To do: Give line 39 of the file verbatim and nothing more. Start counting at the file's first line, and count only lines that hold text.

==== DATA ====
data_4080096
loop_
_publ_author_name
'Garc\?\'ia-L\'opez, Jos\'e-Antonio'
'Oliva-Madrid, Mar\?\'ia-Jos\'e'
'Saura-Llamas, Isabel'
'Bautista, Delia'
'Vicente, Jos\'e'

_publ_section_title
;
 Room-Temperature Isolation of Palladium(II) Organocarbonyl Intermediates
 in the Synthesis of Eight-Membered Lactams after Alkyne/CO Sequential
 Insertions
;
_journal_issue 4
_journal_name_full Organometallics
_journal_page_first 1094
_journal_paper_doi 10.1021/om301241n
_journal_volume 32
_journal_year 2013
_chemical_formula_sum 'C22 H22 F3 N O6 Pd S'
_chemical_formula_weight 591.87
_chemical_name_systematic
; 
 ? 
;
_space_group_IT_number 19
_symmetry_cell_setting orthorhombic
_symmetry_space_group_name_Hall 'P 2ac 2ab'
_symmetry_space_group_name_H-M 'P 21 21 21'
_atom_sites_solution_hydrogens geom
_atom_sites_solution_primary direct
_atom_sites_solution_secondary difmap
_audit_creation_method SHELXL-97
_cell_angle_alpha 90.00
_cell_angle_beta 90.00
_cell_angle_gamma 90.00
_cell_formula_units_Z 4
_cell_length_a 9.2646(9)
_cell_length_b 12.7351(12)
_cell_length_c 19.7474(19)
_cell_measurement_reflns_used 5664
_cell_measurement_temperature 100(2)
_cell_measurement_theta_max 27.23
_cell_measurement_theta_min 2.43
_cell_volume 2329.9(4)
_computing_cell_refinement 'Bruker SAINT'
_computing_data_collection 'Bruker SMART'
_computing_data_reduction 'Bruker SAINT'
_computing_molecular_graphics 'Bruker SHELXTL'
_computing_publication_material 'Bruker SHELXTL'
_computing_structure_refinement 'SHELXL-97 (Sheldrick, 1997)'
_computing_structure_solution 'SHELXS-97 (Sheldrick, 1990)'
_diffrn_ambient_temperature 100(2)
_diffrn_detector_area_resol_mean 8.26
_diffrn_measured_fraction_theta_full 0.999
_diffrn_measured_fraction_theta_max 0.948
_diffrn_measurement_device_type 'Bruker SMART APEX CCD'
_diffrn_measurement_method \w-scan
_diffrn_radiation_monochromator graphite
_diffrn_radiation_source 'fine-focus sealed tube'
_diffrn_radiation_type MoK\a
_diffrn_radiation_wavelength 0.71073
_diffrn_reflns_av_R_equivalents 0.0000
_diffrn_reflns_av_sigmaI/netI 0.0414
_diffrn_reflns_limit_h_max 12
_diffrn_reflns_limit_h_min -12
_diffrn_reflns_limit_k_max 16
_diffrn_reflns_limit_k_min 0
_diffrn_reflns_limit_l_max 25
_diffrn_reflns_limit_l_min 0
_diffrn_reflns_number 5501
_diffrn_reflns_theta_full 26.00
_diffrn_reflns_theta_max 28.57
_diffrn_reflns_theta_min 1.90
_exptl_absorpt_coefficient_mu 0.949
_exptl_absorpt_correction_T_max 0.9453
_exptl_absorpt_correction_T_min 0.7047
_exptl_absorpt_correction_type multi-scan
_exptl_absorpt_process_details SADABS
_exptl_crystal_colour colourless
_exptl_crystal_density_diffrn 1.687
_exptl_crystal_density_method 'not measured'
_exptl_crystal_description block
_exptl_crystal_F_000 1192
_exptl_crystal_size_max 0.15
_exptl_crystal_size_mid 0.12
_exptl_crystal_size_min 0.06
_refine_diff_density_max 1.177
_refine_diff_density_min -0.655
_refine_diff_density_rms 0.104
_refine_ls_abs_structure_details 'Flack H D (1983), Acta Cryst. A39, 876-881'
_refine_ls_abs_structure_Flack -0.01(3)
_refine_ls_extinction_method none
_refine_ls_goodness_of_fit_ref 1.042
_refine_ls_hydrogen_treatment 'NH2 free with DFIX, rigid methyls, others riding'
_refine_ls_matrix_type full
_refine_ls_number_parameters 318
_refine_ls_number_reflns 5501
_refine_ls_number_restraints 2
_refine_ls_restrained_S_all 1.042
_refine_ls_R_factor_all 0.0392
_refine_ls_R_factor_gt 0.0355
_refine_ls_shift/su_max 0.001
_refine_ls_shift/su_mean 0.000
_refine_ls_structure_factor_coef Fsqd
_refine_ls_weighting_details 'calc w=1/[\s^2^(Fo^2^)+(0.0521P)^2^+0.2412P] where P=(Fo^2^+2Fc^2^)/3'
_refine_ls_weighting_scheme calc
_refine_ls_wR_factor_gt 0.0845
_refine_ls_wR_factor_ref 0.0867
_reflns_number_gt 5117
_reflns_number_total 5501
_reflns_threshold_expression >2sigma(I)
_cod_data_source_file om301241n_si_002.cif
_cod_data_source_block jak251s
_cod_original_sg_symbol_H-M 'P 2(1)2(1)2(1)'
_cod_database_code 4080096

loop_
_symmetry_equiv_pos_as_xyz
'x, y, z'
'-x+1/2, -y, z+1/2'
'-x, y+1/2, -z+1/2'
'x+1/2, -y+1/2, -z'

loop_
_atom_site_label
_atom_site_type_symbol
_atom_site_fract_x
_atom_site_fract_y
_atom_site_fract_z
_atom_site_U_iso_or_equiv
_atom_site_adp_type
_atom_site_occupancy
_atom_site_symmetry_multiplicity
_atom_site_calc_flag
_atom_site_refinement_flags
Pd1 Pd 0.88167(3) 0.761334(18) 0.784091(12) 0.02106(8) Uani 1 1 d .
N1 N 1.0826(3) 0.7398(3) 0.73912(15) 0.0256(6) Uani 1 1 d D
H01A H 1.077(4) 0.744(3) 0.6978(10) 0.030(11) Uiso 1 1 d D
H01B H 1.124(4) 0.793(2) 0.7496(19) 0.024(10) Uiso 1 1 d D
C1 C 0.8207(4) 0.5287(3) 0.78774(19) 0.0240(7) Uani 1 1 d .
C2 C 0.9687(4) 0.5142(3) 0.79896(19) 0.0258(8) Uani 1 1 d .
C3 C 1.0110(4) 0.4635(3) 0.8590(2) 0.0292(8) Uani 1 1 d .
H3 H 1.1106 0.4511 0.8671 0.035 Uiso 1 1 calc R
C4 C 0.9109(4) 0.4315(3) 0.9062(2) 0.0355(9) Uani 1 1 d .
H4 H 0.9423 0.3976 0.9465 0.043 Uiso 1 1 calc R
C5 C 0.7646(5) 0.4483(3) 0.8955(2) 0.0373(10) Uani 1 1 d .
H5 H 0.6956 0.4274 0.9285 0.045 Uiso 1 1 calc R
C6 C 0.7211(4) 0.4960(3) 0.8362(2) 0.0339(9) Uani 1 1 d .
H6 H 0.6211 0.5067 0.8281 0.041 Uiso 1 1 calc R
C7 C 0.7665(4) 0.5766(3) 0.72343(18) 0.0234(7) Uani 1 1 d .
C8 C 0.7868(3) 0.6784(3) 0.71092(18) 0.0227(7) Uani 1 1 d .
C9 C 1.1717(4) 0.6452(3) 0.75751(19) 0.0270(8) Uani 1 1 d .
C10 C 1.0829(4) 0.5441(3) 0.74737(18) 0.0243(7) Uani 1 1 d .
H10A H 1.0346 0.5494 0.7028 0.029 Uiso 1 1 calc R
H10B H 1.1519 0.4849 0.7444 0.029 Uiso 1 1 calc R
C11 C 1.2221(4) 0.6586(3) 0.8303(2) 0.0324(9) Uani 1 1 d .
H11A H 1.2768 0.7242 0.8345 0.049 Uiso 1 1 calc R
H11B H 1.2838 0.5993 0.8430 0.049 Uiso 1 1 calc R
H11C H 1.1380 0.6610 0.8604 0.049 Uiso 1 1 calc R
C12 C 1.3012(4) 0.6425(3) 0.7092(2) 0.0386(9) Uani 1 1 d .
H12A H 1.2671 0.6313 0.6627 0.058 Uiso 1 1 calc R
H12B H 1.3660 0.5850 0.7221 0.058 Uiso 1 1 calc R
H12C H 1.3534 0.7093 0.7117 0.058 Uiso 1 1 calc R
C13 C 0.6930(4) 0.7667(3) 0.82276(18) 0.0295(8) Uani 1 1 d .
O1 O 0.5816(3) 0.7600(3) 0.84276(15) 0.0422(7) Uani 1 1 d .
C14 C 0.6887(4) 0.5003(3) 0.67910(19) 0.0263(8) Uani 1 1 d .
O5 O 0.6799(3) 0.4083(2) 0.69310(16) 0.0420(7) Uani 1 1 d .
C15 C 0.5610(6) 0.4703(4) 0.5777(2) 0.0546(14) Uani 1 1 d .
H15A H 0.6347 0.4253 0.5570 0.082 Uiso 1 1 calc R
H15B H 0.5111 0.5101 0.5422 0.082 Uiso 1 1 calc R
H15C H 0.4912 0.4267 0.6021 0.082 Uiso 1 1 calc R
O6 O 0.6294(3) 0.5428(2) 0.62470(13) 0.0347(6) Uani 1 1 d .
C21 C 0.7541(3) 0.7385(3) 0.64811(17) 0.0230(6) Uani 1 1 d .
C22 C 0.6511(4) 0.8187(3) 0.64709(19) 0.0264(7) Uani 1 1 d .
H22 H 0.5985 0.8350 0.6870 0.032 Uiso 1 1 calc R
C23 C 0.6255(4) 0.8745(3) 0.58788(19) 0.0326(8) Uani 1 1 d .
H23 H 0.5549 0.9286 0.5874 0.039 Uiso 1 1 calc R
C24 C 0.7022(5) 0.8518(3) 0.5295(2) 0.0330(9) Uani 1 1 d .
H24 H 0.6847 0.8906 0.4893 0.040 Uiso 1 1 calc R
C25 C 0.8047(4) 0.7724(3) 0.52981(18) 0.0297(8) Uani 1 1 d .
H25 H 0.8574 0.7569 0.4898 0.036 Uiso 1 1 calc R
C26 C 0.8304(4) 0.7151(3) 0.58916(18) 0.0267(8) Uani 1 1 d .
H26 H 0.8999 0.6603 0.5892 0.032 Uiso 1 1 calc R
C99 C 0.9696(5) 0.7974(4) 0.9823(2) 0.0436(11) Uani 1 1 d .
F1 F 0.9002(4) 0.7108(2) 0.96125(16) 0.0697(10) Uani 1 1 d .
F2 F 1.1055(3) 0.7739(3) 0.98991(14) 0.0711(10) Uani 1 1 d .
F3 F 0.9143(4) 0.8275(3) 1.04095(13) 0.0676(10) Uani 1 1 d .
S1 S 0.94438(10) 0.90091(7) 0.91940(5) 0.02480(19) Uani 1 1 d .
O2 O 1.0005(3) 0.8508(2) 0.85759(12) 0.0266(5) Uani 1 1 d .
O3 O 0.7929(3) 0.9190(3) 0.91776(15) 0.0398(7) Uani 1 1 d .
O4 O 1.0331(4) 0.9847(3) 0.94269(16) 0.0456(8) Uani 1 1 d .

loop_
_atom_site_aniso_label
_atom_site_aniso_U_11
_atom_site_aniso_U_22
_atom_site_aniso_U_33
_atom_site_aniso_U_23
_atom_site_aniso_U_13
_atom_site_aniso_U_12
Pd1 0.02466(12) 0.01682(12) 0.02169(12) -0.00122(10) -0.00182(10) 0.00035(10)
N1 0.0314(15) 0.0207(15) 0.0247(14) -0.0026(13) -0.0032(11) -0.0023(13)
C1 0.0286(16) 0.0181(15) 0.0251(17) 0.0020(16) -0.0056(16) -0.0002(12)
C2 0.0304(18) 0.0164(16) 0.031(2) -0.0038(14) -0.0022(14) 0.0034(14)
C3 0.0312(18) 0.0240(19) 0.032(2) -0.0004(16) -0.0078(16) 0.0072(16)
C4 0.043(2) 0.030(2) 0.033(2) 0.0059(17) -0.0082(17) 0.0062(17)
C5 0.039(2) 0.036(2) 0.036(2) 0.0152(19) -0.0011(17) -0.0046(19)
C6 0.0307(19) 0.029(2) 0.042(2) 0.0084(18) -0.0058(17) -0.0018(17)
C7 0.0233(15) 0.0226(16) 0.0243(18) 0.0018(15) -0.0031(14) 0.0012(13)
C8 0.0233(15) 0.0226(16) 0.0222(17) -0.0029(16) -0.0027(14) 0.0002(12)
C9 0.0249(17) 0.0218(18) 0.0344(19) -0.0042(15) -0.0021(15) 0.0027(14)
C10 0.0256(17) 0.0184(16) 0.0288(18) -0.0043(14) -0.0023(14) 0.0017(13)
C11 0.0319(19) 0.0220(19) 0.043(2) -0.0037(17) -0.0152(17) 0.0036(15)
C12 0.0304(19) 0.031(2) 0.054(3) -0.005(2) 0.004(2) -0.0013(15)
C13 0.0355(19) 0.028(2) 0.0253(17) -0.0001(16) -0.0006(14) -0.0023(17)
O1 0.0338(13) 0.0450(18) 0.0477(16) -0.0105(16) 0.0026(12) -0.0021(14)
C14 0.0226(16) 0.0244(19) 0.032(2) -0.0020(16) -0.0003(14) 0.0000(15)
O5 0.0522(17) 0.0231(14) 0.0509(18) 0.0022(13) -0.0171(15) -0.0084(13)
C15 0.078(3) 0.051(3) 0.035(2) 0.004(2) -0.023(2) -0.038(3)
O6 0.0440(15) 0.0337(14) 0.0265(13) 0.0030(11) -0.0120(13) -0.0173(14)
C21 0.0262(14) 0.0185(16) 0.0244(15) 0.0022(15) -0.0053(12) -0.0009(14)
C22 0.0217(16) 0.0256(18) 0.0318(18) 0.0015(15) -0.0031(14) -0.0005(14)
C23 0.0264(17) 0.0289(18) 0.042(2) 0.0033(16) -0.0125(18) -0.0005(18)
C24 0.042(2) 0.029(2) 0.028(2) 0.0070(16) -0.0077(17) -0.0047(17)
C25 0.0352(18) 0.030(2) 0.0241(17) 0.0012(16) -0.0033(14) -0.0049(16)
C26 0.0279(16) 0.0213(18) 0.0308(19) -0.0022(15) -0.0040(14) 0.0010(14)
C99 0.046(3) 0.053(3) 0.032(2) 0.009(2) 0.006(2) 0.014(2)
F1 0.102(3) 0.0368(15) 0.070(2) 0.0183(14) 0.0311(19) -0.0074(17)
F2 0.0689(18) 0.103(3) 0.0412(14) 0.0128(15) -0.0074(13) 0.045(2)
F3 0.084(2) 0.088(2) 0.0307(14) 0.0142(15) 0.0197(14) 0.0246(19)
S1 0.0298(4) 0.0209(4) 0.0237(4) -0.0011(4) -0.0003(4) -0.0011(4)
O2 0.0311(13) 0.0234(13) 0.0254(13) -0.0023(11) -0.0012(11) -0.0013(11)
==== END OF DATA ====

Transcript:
_cell_length_a 9.2646(9)